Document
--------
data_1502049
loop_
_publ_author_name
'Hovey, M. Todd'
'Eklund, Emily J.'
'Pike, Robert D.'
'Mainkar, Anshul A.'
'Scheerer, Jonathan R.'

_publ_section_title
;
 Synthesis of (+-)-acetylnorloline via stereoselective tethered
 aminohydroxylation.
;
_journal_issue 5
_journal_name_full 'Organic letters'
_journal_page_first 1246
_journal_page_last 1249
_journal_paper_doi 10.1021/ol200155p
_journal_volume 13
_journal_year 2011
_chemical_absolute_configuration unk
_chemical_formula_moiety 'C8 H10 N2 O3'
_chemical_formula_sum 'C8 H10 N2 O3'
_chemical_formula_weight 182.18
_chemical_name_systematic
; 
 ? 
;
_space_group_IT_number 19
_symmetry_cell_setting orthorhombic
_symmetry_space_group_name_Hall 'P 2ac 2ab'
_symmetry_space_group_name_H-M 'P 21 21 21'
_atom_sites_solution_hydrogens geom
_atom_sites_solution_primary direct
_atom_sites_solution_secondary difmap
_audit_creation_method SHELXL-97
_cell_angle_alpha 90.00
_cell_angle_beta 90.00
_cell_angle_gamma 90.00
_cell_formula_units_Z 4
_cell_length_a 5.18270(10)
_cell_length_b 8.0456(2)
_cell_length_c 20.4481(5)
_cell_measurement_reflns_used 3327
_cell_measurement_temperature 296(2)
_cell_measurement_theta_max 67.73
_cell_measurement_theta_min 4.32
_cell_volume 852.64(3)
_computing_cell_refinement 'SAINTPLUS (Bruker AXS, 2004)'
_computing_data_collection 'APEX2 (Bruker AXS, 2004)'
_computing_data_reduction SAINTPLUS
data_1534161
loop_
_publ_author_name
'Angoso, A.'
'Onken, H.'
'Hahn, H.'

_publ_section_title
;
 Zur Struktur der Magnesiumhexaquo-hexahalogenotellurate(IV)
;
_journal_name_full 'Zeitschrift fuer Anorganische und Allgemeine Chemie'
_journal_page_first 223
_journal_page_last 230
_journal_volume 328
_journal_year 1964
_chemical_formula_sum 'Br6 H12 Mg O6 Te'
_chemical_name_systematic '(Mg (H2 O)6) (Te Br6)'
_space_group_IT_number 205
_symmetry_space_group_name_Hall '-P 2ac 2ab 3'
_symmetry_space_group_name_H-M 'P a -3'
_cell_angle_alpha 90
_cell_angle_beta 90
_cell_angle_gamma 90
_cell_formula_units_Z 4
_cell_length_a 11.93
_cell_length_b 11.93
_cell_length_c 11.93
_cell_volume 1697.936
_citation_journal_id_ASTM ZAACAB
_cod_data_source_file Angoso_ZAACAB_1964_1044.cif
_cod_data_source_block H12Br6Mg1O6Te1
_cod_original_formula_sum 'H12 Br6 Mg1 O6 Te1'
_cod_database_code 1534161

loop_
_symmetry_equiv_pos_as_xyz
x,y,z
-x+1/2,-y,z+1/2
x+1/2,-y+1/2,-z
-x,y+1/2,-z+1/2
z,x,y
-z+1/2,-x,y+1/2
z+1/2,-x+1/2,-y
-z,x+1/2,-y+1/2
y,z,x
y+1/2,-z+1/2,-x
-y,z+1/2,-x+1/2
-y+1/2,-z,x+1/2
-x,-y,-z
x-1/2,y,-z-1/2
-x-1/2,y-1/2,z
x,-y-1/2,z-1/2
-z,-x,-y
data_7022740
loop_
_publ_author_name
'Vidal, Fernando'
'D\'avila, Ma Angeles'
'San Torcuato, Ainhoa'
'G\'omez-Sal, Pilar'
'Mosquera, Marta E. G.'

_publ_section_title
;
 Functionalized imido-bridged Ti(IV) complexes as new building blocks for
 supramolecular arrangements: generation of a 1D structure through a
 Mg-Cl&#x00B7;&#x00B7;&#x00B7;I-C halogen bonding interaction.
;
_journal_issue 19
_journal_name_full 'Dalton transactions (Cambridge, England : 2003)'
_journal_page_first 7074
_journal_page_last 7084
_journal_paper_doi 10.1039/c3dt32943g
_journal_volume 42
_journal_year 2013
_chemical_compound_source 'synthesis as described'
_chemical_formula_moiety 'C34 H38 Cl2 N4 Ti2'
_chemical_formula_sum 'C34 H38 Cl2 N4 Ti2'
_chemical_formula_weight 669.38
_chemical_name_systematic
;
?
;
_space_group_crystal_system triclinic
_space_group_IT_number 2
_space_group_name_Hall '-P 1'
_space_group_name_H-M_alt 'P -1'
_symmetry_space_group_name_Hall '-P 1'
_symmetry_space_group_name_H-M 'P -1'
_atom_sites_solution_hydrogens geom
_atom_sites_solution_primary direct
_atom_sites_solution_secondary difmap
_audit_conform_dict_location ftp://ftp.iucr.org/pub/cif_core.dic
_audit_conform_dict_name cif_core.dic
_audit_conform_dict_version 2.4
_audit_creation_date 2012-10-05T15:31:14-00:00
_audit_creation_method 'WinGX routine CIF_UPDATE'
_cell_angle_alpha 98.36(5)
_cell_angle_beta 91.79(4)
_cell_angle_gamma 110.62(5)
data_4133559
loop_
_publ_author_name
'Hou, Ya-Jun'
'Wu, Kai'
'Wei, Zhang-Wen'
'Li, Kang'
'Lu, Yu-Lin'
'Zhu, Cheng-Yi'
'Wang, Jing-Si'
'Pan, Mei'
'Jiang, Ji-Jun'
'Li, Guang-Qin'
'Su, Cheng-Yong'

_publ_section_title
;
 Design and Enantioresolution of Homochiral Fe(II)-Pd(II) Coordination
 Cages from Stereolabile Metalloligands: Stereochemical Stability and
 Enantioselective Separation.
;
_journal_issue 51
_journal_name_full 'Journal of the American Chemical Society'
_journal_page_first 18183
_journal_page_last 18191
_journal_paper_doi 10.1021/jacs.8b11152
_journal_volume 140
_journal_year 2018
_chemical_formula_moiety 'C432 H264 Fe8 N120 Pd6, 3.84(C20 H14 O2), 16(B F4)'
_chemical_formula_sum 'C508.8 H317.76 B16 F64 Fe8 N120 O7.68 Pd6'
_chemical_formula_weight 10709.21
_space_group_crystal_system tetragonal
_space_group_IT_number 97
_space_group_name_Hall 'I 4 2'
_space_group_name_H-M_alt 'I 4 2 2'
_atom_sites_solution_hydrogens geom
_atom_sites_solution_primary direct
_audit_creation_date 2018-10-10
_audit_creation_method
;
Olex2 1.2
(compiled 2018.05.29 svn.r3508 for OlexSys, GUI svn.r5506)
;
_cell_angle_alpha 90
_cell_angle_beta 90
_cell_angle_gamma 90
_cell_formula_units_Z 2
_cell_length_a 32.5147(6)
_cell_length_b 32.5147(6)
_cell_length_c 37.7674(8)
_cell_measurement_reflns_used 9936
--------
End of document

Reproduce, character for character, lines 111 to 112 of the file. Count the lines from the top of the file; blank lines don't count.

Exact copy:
'Mosquera, Marta E. G.'

_publ_section_title